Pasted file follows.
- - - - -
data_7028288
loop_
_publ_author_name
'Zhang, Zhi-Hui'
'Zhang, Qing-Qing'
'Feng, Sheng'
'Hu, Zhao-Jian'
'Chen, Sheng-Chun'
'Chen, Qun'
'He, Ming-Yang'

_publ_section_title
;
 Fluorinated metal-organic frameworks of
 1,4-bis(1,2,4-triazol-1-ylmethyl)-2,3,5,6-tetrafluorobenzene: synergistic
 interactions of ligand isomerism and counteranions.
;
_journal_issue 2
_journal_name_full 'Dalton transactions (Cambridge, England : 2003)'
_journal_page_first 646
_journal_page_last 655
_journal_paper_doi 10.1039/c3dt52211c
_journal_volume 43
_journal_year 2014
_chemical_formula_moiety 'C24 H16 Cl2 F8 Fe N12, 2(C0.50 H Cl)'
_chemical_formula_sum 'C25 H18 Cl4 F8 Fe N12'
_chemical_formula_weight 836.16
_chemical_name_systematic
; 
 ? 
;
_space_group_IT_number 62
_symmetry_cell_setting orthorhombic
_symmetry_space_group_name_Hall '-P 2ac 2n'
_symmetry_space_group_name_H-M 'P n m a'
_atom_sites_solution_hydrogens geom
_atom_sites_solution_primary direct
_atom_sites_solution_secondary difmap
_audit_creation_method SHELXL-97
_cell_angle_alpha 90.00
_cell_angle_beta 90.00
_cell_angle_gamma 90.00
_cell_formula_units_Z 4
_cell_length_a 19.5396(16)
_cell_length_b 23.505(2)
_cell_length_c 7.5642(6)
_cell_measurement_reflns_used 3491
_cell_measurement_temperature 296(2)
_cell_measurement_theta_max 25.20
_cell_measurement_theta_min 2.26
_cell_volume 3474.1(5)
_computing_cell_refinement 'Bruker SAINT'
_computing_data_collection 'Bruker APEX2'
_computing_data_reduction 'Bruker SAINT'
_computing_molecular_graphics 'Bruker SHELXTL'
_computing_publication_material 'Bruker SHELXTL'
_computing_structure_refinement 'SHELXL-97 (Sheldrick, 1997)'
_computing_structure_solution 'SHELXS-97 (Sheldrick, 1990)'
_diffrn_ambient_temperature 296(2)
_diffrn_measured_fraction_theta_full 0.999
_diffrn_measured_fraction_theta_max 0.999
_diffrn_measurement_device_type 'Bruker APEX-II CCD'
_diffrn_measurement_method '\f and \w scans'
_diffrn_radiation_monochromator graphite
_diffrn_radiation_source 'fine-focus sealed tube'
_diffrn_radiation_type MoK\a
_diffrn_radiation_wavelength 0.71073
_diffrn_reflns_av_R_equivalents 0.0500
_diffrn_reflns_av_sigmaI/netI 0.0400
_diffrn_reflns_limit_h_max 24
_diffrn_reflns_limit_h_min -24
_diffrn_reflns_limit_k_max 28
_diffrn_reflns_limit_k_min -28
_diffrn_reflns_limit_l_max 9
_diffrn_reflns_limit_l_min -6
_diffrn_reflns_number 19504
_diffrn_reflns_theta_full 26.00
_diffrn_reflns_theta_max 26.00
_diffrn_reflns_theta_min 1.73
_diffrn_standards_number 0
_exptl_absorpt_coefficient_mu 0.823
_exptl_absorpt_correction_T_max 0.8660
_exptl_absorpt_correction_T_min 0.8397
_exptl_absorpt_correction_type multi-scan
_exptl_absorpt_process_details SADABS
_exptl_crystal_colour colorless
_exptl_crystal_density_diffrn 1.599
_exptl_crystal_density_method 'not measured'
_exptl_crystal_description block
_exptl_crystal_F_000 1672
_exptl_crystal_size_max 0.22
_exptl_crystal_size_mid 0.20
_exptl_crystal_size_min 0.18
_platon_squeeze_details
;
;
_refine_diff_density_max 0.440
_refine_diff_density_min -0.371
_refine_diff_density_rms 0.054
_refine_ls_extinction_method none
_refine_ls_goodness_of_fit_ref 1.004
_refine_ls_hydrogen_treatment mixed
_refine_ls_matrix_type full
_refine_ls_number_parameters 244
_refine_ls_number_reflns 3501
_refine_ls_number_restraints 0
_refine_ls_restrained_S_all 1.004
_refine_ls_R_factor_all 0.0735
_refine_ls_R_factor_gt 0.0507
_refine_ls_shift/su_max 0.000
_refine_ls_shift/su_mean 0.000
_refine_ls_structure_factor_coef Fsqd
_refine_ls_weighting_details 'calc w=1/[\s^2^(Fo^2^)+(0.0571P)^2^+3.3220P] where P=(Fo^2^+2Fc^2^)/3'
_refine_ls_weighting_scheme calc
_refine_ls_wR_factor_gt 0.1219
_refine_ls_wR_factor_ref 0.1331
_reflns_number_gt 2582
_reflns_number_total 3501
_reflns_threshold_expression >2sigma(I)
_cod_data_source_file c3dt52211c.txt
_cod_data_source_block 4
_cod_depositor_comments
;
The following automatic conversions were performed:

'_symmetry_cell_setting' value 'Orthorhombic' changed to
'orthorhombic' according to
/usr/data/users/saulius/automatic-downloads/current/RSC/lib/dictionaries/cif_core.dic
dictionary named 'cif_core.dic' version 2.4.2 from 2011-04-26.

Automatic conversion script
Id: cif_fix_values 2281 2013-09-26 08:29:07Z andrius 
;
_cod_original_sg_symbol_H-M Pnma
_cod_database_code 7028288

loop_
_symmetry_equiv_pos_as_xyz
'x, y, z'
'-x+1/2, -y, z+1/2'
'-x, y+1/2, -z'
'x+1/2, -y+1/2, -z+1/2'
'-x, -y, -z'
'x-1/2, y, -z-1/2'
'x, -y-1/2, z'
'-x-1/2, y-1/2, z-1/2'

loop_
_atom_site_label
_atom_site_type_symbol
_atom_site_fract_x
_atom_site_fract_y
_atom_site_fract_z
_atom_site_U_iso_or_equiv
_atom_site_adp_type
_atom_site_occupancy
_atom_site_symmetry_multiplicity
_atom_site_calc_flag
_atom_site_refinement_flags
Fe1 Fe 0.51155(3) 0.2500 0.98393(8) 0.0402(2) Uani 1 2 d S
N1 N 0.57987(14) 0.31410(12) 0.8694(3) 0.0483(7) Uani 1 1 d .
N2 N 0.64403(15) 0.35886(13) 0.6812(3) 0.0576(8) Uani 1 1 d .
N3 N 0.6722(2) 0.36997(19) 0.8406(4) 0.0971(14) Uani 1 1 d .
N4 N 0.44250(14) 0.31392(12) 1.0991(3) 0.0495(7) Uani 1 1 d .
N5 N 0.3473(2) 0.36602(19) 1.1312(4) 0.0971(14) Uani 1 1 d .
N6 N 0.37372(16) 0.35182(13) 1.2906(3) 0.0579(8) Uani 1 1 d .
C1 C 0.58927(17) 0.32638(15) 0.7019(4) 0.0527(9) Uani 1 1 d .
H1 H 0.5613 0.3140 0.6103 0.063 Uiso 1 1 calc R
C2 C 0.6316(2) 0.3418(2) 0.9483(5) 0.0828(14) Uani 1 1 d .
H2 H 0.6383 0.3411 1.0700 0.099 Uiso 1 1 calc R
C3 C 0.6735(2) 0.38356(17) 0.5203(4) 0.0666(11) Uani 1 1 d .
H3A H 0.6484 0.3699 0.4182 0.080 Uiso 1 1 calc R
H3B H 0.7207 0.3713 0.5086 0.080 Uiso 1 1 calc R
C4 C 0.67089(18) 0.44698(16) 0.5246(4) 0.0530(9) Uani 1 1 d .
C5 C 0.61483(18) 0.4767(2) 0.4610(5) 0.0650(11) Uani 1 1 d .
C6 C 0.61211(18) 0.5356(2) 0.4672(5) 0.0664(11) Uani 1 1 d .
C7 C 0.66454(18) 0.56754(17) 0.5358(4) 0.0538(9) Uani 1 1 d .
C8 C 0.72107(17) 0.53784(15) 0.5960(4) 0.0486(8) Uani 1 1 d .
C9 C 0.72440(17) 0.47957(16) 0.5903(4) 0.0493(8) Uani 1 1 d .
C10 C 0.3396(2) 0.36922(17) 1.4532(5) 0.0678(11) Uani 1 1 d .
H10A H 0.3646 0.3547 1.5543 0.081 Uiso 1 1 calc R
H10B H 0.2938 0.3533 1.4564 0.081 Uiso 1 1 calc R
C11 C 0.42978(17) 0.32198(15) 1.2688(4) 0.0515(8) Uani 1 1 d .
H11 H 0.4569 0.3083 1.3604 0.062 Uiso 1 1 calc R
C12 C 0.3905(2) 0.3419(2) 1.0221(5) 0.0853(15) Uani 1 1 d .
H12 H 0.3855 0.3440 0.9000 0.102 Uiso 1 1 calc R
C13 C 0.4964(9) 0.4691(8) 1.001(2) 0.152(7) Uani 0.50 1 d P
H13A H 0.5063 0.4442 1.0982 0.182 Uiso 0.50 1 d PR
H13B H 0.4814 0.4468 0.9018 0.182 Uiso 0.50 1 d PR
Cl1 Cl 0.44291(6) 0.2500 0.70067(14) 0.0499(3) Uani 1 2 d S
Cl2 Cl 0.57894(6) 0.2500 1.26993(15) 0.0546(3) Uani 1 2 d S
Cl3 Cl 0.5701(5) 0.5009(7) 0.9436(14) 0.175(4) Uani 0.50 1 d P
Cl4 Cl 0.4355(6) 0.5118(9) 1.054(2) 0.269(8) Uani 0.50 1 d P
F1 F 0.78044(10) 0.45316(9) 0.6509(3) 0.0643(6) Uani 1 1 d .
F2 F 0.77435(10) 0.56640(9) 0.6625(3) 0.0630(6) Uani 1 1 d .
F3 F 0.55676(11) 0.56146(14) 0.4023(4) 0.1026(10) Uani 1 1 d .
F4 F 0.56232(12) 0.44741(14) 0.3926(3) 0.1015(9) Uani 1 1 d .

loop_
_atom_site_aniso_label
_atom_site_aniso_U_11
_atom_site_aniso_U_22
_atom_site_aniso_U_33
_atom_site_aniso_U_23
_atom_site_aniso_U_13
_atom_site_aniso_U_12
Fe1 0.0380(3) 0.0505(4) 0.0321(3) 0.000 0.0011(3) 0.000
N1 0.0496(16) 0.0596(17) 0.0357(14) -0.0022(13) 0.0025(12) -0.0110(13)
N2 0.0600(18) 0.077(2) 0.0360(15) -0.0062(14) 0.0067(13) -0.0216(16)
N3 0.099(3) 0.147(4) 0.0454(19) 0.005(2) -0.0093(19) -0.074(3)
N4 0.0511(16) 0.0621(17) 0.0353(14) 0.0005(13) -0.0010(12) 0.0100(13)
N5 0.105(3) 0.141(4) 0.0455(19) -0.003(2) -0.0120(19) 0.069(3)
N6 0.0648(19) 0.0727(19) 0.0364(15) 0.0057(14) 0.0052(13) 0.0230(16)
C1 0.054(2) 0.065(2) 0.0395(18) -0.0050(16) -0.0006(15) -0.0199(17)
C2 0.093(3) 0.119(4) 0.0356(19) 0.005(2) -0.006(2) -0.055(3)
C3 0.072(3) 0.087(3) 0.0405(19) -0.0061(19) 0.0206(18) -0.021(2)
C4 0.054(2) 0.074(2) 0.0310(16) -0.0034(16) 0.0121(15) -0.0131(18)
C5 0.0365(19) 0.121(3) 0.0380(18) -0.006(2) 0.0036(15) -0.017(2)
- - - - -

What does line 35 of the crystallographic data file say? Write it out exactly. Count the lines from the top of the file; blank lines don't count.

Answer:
_atom_sites_solution_hydrogens geom